The first week of Spring Training may as well have been Jose Bautista Week, after he dropped the bombshell that he had made a take-it-or-leave-it contract extension offer to the front office. It reached a further fervour when his terms were reported as $150-million for the five years from 2017-21, covering his age 36 to 40 seasons, on top of his existing contract for 2016.
These terms were widely seen as a non-starter, well in excess if his expected market value this winter. And while that's almost certainly the case, there's been little discussion of what would actually be fair value on a contract extension. The Blue Jays aren't going to give Bautista that money, but exactly how much should they be willing to give him? This is the critical question that has been given short shrift, and what I want to look at more in depth.
Earlier this month at FanGraphs, Dave Cameron took his Steamer projection of 3.7 WAR for 2016, used a standard aging curve to arrive at an estimated 8.5 WAR over the four years from 2017-20, applied the rough market rate to that and arrived at fours years and $75-million (remember, on top of $14-million for 2016). That's half the incremental money Bautista reportedly wants.
As the above exercise shows, fair value on an extension is fundamentally linked to Bautista's projected value over the term of an extension. The simple model used by Cameron is a fine place to start, especially at a high level, but when the subject is a contract that could be upwards of $100-million, digging a little deeper is in order. Especially since Bautista's skillset is so different than the average player, combining prodigious power (which doesn't usually age well) with excellent plate discipline outcomes (which do tend to age well).
Also, instead of looking at WAR, I think it's better to look at offensive production (wRC+) since this is where almost all of Bautista's value already comes from and will come from in the twilight of his career. Despite a rough 2015, Bautista still has some defensive value above a pure 1B/DH, but that can be expected to continue to decline and more significantly keeping him healthy to keep his bat in the lineup everyday will militate in favour of keeping him in the line-up.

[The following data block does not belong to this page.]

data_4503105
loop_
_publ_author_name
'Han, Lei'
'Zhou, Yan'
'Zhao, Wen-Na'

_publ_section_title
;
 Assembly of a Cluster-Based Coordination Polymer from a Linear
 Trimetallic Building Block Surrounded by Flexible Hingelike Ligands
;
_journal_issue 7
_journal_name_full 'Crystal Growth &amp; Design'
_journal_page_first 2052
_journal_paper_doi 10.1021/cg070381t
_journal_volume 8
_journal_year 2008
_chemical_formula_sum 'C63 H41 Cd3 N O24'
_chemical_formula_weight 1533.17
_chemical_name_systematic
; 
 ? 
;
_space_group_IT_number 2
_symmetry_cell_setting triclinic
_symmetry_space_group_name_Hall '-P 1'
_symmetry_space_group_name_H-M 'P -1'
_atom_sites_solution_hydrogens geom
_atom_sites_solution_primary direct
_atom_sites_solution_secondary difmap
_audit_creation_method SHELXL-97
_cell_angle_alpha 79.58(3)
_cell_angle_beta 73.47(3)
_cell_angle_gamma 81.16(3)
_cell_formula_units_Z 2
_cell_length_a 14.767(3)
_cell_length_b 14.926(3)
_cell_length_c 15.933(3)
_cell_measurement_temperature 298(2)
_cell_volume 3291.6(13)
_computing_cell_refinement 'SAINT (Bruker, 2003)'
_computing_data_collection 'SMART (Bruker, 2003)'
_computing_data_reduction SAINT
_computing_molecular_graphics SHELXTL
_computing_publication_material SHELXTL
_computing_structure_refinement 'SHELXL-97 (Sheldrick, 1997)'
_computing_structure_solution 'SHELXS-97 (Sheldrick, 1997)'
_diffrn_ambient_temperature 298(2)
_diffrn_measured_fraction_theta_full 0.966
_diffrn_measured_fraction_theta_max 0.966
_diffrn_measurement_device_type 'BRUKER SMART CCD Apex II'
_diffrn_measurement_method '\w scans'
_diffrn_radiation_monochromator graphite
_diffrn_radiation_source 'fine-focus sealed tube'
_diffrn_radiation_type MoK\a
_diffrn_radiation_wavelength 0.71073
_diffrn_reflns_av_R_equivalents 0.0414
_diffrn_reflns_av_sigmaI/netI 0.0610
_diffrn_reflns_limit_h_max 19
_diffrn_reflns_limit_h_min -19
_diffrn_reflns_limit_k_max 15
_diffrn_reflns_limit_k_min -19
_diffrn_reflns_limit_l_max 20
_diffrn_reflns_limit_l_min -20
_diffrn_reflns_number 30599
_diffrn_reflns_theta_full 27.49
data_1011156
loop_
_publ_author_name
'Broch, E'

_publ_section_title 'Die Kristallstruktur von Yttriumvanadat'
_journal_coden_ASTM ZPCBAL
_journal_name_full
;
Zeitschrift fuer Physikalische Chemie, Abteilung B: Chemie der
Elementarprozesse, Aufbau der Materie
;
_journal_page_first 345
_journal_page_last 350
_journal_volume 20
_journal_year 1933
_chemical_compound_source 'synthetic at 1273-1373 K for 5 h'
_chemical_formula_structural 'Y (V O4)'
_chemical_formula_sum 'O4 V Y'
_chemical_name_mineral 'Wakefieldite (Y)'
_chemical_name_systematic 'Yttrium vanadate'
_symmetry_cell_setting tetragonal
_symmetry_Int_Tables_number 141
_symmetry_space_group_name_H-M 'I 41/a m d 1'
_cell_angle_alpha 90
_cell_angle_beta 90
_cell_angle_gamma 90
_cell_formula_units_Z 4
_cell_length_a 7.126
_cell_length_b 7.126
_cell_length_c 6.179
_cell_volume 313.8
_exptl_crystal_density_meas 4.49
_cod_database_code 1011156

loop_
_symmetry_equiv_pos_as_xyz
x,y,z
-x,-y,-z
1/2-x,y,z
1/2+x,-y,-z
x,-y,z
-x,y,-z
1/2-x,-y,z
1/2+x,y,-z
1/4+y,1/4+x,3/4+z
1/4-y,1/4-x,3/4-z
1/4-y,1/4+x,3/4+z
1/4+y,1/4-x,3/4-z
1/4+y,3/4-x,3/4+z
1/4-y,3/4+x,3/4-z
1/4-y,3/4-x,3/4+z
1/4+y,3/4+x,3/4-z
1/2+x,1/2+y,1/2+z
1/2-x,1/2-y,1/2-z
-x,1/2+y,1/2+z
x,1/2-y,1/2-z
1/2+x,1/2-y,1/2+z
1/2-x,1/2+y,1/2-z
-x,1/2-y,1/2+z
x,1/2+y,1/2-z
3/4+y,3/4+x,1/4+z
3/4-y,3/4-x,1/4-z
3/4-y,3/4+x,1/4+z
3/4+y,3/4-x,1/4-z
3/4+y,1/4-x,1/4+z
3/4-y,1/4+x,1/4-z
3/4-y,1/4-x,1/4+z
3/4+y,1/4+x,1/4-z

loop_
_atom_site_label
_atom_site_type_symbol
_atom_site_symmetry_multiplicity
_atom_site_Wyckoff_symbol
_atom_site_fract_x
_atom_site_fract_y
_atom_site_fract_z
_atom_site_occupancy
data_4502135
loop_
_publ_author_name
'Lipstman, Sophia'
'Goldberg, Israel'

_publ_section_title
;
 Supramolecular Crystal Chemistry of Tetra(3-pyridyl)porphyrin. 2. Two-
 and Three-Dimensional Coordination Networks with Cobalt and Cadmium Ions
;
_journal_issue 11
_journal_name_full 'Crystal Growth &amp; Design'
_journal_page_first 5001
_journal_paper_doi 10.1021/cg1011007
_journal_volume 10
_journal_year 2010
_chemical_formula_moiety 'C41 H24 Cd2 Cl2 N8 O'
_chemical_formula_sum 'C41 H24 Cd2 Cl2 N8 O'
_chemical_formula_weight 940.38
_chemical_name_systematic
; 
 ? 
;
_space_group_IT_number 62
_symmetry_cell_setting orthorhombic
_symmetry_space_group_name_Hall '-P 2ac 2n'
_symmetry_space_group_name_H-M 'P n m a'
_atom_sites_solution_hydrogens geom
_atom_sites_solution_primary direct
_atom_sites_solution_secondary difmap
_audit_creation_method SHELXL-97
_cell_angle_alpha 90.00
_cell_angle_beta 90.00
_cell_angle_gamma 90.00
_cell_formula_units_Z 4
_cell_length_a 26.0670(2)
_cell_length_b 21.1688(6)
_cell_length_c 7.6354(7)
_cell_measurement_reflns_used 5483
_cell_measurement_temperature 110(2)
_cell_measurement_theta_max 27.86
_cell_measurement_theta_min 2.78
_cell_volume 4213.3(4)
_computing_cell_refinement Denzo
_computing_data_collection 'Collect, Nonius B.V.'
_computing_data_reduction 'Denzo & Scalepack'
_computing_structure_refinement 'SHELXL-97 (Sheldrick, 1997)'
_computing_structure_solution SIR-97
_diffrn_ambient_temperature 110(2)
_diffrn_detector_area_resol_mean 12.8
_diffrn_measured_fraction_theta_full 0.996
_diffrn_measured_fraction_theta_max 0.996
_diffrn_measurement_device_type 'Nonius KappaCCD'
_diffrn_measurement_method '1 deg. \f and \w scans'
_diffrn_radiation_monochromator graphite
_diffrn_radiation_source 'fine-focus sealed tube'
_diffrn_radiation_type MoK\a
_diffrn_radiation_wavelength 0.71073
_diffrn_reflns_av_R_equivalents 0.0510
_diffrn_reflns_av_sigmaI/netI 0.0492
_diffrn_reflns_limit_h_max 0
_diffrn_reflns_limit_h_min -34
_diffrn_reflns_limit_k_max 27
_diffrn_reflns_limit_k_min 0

From 2011-15, his age 30 to 34 seasons, Bautista has posted a 154 wRC+ (26.1 WAR) with 173 home runs in 2,921 plate appearances. I looked for comparable players from 1946-2010 (modern integrated era) by screening players who posted at least a 140 wRC+ over at least 2,000 PA in their age 30 to 34 seasons, which resulted in a list about 50 players. I removed a handful who weren't really comparables for various reasons and a few with a wRC+ over 170 since the cutoff was 15 points below.
That left 35 players as a comparable group for Bautista. It's an incredibly accomplished group, I count 15 Hall of Famers, two more who should easily be elected when they hit the ballot, and a few more who should make in eventually. I've put all the individual data in an appendix below, but let's look at the group data:
|Age 30 to 34 seasons||Age 35 season||Age 36 to 40 seasons|
On average, the group's age 30 to 34 seasons were very similar to Bautista - almost the same playing time (2,921 PA vs. 2,966), with similar offensive production (154 wRC+ to 151) and overall value (26.4 WAR to 24.5). Bautista had 30 more home runs, but home runs are more prevalent than ever so the raw difference is more than an adjusted difference would be. Moreover, their age 35 seasons average and median are very similar to Bautista's 2016 Steamer projection (589 PA, 31 HR, 137 wRC+, 3.7 WAR).
So what did this group do over their age 36 to 40 seasons? The average was 1,712 plate appearances (down ~40%), the rough equivalent of three full seasons. They were still good hitters, on average 20% above league average, but well down from 50% above average. Home runs fell by more than half. And the average was just 7.6 WAR. Keep in mind that Cameron was forecasting 8.5 WAR for just four years (ages 36 to 39), so something like 9 WAR for ages 36 to 40. That estimate looks optimistic in light of the historical performance of comparable players